Wednesday, December 5, 2007

Even less Motorola leadership

After a big announcement like that of Ed Zander’s resignation, there are always other shoes that drop. Monday morning’s paper had a tiny blurb that Motorola CTO Padmasree Warrior had resigned, with the speculation that she’d left because she was tied to Zander’s failed strategy of seamless mobility. Sure enough, her Motorola biography (now gone but cached by Google) listed her efforts there:

An engineer at heart with a true knack for business, Padmasree’s charter is to drive innovation, prioritize technology programs and accelerate creative research to commercialization. Padmasree's operational responsibility is to lead Motorola’s global team of 26,000 engineers and direct Motorola Labs, Motorola’s software, emerging early-stage businesses and the corporation’s intellectual property portfolio.

Padmasree is recognized internationally as the thought leader who shaped the industry vision of “seamless mobility” for next generation communications. She is credited with crafting much of Motorola’s strategy around seamless mobility; to deliver easy uninterrupted access to everything people want in a flat and mobile world.
This morning’s paper brought news that she’d become CTO at Cisco, presumably part of its effort to expand its influence in mobile communications. There was universal admiration at how she’d traded up after only one day of unemployment. Warrior herself blogged at Cisco about how she welcomes the opportunities of driving its platform strategies. (Certainly it’s been a long time since Motorola drove any industry platforms).

However, Brad Reese, a Cisco-focused blogger, pilloried the decision to hire Warrior, blaming her for commoditizing Motorola’s RAZR and failing to respond to the challenge of the iPhone.

I know far less about Cisco that Mr. Reese, but as someone who follows the mobile phone industry, I’m not sure how much credit (or blame) the CTO gets for Motorola’s recent innovation results. Did the CTO have line-of-business control? How much did the CEO control the allocation of resources. And as for getting beaten by the iPhone, I think a lot of very well run mobile phone companies were left scrambling when the iPhone came out.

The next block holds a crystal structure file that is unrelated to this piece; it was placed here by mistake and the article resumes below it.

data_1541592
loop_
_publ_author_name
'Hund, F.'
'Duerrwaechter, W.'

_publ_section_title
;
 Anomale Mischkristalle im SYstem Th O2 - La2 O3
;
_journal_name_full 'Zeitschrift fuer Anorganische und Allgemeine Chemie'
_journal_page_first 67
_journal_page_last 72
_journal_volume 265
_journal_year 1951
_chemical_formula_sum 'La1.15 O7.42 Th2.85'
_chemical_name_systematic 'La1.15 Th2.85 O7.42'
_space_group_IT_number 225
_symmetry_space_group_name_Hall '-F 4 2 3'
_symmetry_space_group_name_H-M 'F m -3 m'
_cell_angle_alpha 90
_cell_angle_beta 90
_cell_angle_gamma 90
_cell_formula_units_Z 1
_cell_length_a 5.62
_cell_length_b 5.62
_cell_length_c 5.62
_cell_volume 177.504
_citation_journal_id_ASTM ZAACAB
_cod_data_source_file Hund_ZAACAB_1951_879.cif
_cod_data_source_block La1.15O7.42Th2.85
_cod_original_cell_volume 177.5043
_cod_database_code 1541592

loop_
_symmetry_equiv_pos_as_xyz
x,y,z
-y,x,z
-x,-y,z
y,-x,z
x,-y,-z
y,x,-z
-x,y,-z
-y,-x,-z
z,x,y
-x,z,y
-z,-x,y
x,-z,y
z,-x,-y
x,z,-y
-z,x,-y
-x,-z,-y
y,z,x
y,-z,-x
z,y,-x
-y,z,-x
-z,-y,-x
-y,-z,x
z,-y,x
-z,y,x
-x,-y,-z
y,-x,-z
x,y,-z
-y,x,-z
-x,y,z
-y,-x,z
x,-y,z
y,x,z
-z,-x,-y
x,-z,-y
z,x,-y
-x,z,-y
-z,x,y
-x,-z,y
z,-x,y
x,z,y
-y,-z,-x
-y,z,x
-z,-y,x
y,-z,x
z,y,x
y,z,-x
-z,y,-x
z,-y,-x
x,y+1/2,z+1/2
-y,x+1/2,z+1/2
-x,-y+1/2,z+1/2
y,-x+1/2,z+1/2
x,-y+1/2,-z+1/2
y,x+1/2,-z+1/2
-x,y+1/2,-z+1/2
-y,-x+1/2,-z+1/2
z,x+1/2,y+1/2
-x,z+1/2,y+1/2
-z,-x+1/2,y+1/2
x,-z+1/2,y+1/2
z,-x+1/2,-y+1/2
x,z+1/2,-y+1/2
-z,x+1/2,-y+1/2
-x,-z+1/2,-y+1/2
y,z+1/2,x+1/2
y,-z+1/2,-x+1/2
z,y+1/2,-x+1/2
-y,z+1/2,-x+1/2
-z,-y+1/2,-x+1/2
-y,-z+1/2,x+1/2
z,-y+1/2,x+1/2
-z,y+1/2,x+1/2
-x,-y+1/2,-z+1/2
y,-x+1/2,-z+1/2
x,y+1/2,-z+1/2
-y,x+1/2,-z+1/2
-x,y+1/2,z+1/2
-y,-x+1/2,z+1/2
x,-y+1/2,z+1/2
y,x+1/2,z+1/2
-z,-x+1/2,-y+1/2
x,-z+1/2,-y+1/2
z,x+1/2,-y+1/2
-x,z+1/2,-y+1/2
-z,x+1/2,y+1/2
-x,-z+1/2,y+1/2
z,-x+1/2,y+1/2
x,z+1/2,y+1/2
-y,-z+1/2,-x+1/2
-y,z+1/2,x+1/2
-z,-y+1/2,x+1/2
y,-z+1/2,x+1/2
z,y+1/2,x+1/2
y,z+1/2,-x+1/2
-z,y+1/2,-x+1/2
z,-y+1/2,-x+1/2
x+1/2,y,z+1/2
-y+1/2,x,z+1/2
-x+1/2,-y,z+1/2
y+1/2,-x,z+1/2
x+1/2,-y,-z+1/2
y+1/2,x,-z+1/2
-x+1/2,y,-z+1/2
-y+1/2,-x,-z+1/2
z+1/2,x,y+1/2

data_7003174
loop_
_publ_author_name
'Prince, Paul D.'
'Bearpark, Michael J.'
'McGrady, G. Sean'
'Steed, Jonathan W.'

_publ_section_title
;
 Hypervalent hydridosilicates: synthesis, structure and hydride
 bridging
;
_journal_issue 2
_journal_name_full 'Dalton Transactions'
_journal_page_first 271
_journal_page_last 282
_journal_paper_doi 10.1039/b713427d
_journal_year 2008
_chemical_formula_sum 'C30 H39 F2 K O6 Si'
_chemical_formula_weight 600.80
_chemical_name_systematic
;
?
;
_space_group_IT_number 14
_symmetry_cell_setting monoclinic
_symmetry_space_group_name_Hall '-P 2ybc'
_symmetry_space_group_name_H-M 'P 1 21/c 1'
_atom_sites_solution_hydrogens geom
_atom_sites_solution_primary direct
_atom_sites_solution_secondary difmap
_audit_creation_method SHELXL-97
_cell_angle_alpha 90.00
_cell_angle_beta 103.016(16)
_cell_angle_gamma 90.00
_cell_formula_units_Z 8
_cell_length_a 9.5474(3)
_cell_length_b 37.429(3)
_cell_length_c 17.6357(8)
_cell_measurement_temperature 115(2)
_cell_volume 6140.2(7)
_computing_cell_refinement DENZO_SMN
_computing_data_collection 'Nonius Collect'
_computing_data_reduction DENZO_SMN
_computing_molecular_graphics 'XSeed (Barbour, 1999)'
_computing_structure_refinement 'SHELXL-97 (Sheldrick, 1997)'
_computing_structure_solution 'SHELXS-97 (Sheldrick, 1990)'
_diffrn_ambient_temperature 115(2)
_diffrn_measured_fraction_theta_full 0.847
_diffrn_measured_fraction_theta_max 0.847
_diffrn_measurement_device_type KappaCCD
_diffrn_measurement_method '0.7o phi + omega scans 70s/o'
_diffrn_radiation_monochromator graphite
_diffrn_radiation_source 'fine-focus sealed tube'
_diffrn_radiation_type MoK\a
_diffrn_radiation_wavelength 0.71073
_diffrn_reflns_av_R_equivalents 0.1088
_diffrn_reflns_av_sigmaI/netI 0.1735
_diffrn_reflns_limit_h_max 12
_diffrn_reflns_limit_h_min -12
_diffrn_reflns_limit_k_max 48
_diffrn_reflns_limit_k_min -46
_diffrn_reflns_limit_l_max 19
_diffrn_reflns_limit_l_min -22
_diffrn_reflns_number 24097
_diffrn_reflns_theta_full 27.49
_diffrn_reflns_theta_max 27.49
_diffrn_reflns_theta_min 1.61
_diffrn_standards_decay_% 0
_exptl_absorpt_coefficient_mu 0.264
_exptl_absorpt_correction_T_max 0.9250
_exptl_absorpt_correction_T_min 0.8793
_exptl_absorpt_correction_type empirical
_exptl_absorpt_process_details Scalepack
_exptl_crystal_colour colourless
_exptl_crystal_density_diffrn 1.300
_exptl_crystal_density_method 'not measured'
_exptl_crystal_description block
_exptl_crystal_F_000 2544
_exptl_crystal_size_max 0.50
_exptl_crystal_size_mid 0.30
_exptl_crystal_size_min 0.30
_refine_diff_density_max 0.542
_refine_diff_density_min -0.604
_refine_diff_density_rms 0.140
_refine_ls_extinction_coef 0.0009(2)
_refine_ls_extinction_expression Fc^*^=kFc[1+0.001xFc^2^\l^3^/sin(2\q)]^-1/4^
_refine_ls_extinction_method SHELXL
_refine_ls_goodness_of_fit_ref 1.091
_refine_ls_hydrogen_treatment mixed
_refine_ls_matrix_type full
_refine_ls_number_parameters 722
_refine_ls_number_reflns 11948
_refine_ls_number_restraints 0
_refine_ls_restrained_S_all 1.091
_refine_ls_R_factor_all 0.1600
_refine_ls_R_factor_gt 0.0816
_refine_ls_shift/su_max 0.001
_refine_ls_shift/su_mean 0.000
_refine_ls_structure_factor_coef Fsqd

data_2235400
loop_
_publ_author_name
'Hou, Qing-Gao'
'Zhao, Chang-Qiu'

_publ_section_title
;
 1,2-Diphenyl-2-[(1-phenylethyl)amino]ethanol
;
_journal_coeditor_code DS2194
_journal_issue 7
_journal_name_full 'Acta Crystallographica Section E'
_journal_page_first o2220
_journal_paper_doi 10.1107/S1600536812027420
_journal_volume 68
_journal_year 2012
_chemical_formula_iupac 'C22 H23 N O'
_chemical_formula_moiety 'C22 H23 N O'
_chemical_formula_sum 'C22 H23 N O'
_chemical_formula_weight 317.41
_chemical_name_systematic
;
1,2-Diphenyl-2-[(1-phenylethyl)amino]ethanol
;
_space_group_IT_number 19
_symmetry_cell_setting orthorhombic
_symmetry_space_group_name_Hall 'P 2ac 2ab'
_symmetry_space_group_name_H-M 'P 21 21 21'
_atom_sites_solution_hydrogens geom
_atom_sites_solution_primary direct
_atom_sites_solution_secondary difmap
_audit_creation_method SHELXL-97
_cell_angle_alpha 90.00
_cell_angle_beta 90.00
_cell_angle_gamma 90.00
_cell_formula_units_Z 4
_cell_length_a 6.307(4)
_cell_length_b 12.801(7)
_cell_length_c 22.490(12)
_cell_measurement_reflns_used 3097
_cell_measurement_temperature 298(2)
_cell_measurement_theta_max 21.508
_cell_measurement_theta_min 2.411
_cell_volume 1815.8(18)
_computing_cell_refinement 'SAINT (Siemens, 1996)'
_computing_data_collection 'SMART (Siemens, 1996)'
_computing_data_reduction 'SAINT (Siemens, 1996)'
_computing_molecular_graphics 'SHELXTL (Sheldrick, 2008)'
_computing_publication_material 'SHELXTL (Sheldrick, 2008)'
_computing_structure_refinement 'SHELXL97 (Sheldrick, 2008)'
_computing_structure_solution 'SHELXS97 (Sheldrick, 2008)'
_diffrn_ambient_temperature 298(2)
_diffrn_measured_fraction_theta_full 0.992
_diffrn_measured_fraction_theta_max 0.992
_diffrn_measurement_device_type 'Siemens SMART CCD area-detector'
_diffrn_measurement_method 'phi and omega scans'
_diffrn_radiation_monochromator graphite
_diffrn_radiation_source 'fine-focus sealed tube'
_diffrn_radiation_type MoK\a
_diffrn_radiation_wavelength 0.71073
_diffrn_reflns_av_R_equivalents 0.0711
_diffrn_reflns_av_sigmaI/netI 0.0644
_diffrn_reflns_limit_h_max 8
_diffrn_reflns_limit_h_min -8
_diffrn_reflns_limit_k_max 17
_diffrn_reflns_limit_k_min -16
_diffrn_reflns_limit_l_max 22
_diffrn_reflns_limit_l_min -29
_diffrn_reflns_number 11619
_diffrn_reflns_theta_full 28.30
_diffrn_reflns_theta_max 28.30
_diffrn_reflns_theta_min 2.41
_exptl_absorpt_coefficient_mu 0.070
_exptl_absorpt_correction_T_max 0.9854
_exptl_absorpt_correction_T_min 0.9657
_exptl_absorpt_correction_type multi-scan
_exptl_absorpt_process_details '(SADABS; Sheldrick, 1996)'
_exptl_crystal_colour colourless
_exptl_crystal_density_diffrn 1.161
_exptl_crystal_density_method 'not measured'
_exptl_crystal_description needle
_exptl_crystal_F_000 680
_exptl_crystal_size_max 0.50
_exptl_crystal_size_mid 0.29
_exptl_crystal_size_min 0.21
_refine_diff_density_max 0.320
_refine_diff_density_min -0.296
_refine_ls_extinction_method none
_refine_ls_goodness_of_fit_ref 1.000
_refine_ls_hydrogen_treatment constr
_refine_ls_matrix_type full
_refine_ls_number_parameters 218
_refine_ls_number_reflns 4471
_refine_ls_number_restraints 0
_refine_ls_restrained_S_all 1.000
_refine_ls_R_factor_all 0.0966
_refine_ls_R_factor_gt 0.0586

In my opinion, the success or failure of a CTO depends not only on his/her vision, but also on the charter bestowed by the CEO. And I’d bet a week’s pay that John Chambers is not going to let anyone commoditize his main Cisco brand (even though the Linksys brand is all about competing in commodity markets).

1 comment:

Jonathan Salem Baskin said...

Great post. I, too, am surprised by the free ride Warrior's (and, subsquently, Brown's parroting) of the 'seamless mobility' catch-phrase has received. It simply has no meaning, at least not from an operational perspective; great quote for a journalist or analyst, but Motorola has evidenced no ability to translate it into market-winning actions. I think you're so right about CEO commitment, but it begs the question: commitment to WHAT? I'm intrigued by what Brown might actually do differently at Motorola, and what Jon Rubinstein is actually going to do at Palm. I've written about it a bit at DIM BULB if you'd like to check it out: